Monday, October 22, 2007

One Size Does NOT Fit All When It Comes to Education

Almost 2 decades ago, E.D. Hirsch, Jr. wrote an expose on how "progressive" ideas in education are creating cultural illiteracy among Americans. Cultural Literacy: What Every American Needs to Know spent 6 months on the New York Times best-seller list and Hirsch went on to found the Core Knowledge Foundation. Now Hirsch has written another excellent and thought-provoking book entitled The Knowledge Deficit: Closing the Shocking Gap for American Children.

This book provides an answer as to why Americans fall further behind their international peers the longer they have been in school and why the racial test score gap widens in each successive grade. Hirsch makes an excellent argument that success on reading comprehension tests depends on having the background knowledge assumed by the author. The job of schools, therefore, should be to help students build up a broad factual knowledge (i.e. cultural literacy). Instead, schools have been focusing on teaching "all-purpose" cognitive strategies in the belief that they are universally applicable to all subjects. Hirsch shows how this "formalism" is a waste of instructional time.

Where the book misses its mark, however, is in Hirsch's call for a mandatory standard curriculum set at the national level. He wants a "one size fits all" detailed list of specific topics to be taught to every single child in every single school at exactly the same grade without taking into account the tremendous diversity both of vastly different communities in the U.S. and of cognitive abilities among children. Do parents really want some committee of bureaucrats in Washington D.C. to decide what their children should learn or do they want their child's teacher to be able to tailor instruction to his/her individual ability and their community's values?

Hirsch's "Core Knowledge" model reminds me of chain restaurants. A patron can walk into any Applebee's anywhere in the country and he/she will get essentially the same meal. It will be adequate, but not remotely as good as what the best local chefs offer at the little mom 'n pop restaurants.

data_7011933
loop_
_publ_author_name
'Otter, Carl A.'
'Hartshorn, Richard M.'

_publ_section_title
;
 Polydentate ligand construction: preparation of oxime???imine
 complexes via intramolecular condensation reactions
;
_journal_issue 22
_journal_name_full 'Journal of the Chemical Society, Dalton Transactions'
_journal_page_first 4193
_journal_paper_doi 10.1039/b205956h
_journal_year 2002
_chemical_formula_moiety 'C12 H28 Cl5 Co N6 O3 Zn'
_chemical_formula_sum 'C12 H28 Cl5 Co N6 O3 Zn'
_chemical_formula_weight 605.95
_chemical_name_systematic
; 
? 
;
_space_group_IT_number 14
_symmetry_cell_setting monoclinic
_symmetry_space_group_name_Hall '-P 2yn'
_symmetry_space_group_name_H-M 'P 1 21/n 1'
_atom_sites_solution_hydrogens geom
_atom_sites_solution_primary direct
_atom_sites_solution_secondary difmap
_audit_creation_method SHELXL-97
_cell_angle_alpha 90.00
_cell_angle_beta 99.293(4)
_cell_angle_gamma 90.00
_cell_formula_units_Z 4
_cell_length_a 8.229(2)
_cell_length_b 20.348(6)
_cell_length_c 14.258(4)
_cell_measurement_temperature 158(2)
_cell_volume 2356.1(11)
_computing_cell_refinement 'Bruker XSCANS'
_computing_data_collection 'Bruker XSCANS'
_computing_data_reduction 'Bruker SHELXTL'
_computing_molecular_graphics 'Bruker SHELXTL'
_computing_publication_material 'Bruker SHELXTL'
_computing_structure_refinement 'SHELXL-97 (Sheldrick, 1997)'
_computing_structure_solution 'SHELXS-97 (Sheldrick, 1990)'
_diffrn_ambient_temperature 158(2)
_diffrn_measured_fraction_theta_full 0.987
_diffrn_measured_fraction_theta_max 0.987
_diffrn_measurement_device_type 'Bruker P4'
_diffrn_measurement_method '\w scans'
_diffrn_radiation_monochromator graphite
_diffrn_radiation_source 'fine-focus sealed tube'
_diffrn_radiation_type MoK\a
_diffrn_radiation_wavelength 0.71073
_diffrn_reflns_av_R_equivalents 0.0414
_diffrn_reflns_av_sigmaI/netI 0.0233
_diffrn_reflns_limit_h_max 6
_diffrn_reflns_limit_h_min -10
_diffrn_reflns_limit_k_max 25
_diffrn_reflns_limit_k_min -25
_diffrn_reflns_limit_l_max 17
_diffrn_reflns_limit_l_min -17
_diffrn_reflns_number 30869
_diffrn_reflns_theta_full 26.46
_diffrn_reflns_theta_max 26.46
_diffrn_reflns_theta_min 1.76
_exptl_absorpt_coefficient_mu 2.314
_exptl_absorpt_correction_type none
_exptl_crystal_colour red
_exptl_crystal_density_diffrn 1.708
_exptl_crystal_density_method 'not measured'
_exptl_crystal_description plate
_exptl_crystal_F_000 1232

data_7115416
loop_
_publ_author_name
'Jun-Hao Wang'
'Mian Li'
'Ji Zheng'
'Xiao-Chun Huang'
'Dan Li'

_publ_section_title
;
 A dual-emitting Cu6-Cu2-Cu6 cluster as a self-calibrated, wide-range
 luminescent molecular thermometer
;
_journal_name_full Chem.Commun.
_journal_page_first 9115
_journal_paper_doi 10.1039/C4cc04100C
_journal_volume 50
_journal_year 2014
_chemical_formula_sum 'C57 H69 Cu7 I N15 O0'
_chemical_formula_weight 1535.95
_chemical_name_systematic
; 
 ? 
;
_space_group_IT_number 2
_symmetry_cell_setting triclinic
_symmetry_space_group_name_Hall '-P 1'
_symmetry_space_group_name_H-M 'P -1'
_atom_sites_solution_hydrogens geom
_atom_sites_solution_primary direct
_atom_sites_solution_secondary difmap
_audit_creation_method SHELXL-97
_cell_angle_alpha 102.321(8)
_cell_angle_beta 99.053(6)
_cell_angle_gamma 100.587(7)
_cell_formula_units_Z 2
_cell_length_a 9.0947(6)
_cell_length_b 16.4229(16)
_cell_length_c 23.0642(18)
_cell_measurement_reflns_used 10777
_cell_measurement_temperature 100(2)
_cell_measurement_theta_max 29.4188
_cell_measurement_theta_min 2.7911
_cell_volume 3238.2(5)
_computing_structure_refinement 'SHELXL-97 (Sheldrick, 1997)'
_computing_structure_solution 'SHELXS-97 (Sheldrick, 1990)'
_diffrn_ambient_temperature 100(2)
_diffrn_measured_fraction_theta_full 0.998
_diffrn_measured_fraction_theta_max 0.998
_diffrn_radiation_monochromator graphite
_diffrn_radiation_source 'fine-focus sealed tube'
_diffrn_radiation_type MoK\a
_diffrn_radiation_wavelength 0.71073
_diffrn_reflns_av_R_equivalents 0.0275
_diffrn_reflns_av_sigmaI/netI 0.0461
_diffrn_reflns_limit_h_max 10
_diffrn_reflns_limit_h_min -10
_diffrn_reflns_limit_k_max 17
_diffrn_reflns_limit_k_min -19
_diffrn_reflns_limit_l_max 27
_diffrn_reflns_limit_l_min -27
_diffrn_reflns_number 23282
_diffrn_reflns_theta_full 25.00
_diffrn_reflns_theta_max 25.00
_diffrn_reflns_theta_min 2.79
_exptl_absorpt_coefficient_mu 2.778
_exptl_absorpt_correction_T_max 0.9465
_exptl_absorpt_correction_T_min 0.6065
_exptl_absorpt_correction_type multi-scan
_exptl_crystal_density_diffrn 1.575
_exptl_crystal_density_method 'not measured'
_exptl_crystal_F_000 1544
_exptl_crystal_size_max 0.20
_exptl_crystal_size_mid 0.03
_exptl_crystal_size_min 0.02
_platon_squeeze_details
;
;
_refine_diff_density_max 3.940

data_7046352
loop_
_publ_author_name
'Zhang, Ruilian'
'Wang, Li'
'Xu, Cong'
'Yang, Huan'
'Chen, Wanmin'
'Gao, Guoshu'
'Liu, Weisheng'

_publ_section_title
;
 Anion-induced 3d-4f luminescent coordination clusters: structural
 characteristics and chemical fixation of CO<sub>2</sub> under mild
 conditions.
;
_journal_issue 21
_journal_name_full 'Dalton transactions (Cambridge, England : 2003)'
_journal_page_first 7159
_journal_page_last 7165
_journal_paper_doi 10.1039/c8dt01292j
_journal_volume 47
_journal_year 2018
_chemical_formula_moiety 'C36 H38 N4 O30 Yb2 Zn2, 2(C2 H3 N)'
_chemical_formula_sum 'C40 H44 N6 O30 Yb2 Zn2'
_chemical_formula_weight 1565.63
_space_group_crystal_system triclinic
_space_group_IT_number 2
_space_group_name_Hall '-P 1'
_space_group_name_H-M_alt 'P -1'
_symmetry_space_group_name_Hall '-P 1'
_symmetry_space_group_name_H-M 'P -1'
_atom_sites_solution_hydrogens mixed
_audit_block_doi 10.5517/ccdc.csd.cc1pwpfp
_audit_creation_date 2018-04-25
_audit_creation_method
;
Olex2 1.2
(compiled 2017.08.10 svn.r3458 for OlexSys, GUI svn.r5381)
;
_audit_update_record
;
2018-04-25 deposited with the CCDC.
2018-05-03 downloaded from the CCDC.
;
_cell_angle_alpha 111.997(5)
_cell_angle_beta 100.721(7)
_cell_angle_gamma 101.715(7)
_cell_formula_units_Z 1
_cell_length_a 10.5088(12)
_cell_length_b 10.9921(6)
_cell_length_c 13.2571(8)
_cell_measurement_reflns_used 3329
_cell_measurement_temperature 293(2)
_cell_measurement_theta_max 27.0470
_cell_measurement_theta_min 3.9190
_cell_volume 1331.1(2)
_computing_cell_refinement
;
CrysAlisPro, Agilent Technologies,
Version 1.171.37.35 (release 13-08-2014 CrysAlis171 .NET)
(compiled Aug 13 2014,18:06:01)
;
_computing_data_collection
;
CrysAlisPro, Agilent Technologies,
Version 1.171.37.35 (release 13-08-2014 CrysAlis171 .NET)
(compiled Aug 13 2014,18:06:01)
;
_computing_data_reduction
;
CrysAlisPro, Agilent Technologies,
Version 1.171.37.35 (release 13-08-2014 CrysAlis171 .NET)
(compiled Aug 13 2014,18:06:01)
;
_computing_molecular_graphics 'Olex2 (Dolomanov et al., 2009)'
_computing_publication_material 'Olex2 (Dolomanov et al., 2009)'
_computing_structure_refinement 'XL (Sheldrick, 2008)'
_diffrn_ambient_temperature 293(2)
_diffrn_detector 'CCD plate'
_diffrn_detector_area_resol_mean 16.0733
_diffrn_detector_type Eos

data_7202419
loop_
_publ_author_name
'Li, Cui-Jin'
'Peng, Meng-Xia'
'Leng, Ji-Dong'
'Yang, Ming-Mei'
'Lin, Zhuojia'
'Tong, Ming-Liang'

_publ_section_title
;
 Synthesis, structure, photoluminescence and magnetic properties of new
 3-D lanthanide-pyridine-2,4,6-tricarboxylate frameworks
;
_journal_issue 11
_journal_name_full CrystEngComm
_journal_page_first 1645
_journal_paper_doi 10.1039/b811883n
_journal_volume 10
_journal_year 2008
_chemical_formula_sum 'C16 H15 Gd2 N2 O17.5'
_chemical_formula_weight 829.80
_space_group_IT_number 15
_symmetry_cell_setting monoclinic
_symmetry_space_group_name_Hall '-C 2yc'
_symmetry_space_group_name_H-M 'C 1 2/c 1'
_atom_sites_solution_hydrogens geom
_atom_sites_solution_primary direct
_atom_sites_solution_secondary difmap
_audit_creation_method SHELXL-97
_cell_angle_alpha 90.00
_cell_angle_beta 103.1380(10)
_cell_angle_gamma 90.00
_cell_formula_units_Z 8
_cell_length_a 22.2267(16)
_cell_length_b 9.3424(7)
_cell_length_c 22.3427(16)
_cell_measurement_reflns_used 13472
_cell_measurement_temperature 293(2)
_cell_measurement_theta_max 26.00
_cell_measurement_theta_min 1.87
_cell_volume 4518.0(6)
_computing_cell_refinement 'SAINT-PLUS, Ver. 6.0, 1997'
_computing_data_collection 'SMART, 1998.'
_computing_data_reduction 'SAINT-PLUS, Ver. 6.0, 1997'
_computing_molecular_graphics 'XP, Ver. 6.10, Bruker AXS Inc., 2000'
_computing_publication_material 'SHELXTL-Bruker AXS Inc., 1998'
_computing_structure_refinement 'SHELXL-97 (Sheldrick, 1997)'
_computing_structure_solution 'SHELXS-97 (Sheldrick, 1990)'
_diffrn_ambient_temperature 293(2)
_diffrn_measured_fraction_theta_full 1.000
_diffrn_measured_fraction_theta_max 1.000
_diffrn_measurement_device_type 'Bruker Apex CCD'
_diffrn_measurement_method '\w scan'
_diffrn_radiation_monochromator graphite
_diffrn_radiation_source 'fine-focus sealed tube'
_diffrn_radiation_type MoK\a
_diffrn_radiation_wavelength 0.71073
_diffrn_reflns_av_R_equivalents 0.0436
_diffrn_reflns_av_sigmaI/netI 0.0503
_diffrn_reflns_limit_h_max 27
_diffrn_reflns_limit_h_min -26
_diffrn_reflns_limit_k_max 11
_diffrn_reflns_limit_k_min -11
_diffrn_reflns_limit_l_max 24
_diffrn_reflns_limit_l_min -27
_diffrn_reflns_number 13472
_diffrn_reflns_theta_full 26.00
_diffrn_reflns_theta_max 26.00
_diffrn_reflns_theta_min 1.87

Instead of requiring a standardized "menu" with no deviations permitted, why not come up with general guidelines similar to the food pyramid to make sure all basic needs are met but allowing individual consumers the freedom to fulfill them however those consumers deem best for themselves? The end result of basic competency is what's important, not how that competency is achieved.

The National Education Association, the largest public schoolteacher's union in the country, recently updated its position on homeschooling and reaffirmed its belief that homeschoolers "must meet all state curricular requirements". While most homeschoolers do take those requirements into consideration as general reference, we reject the idea of an impersonal "one size fits all" top-down mandate. I don't want Big Brother controlling my child's education any more than I would want them to control his/her diet. I'll certainly take their recommendations into consideration but ultimately it's my decision whether to accept, "tweak", or reject any given recommendation. If I'm lactose intolerant, then I'm not going to eat 3 servings of dairy just because the government says I should.

3 comments:

Katie Hill said...

In most schools, the curriculum is defined in terms of very general processes and skills. Core Knowledge complements a skills-based curriculum by providing carefully sequenced and challenging knowledge in which to ground skills instruction.
Core Knowledge is meant to comprise about half of a school's curriculum, thus leaving ample freedom for local requirements and variations. Schools already using the Core Knowledge Sequence have generally found that it can be successfully combined with existing state or local requirements.

Crimson Wife said...

Thanks for your comment. I don't have a problem with a school *VOLUNTARILY* adopting the Core Knowledge model. I've seen the sequence and there are many things I like about it. There are also things I don't, such as studying American and World History concurrently rather than in proper chronological order. Also, I don't like how the science is organized with mixing the various scientific disciplines rather than devoting a full year to each.

What I object to is Hirsch's call for a *MANDATORY* curriculum set at the national level. I don't think that some committee of bureaucrats in D.C. should be the one dictating what my child should study in which grade. If I think that she ought to learn about Ancient Greece, Ancient Rome, and Judeo-Christianity before studying the American Revolution to better understand the former's influence on the latter, then that should be my prerogative as her teacher.

Christina Martin said...

What really gets me about these recent attempts to close the gap is the realization that those who are slow learners may not be capable of closing the gap; therefore, the only way to effectively equalize education is to slow down the brighter students. Is this how we, as a nation, want to get ahead?